Catharine Lawton's letter to the attorney representing Addison Wind Energy on the developer's failure to represent accurately a number of the dangers associated with icing of the blades of industrial wind turbines.
Typhoon Maemi struck Miyakojima Island on September 11, 2003 with an average wind speed of 38.4m/s and a maximum gust of 74.1m/s, recorded at Miyakojima meteorological station. All six wind turbines operated by Okinawa Electric Power Company were extensively damaged. Two Micon M750/400kW turbines collapsed by the buckling of the towers and one Enercon E40/500kW turbine turned over due to the destruction of the foundation. The other three experienced broken blades and damaged nacelle covers.
A man walks near a demolished wind turbine in Goldenstedt, nortwestern Germany, Monday Oct. 28, 2002. The 70 meter (230 foot) high turbine fell during the heavy storms that hit Germany.
ADVISORY CIRCULAR: AC 70/7460-1K Obstruction Marking and Lighting-- This change amends the Federal Aviation Administration’s (FAA) standards for marking and lighting structures to promote aviation safety. This change is effective August 1, 2000.....A sponsor proposing any type of construction or alteration of a structure that may affect the National Airspace System (NAS) is required under the provisions of 14 Code of Federal Regulations (14 CFR part 77) to notify the FAA by completing the Notice of Proposed Construction or Alteration form (FAA Form 7460-1). The form should be sent to the FAA Regional Air Traffic Division office having jurisdiction over the area where the planned construction or alteration would be located.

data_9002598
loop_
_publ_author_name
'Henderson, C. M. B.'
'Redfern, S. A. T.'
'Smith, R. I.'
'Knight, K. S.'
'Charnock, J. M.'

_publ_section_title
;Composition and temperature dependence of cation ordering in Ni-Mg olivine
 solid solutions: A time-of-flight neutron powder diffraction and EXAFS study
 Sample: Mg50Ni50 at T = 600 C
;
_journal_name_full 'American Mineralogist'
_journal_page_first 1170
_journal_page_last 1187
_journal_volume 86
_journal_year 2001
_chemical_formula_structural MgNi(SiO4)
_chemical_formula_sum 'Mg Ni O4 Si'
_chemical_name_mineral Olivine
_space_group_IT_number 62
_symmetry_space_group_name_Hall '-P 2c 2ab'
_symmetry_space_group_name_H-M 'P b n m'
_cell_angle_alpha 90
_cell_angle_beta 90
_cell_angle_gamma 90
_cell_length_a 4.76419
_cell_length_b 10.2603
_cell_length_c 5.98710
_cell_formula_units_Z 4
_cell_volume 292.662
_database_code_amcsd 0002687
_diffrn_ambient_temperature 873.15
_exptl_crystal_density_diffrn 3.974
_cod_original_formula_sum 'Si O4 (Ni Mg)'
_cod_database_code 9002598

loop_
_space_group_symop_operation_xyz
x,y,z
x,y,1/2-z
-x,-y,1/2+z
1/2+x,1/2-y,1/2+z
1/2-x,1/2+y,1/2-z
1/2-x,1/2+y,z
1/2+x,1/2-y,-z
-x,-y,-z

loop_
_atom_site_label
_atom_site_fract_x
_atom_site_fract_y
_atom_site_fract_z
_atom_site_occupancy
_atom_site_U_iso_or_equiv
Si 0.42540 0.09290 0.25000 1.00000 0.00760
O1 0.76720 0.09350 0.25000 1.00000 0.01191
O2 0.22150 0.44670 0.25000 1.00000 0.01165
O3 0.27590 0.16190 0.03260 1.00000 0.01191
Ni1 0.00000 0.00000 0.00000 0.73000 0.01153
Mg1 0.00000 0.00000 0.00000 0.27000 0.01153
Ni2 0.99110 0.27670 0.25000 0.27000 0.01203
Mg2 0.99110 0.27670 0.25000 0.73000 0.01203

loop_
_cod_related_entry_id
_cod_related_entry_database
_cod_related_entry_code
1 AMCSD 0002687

"This paper provides an overview of the issues affecting wind turbine operations in cold weather with a special emphasis given on atmospheric conditions prevailing in the Northeast United States. The first section describes previous and more recent wind energy projects in cold weather areas. In the second section, environmental elements most likely to impact on the operation of wind turbines in cold weather are introduced: low temperatures, icing and snow. It also presents various climatic situations and their specific behavior in cold weather. The third section suggests some solutions to problems identified in the previous section. In addition, this paper suggests ideas of further research on the operation of wind turbines in cold climate. It also identifies organizations interested by similar issues whose cooperation would be beneficial."
"Developers and owners of wind turbines have a duty to ensure the safety of the general public and their own staff. However, there are currently no guidelines for dealing with potential dangers arising from ice thrown off wind turbines. This puts developers, owners, planning authorities and insurers in a difficult position. To rectify this situation, the work presented here has commenced in order to produce an authoritative set of guidelines. Initial work has resulted in the development of a risk assessment methodology which has been used to demonstrate that the risk of being struck by ice thrown from a turbine is diminishingly small at distances greater than approximately 250 m from the turbine in a climate where moderate icing occurs."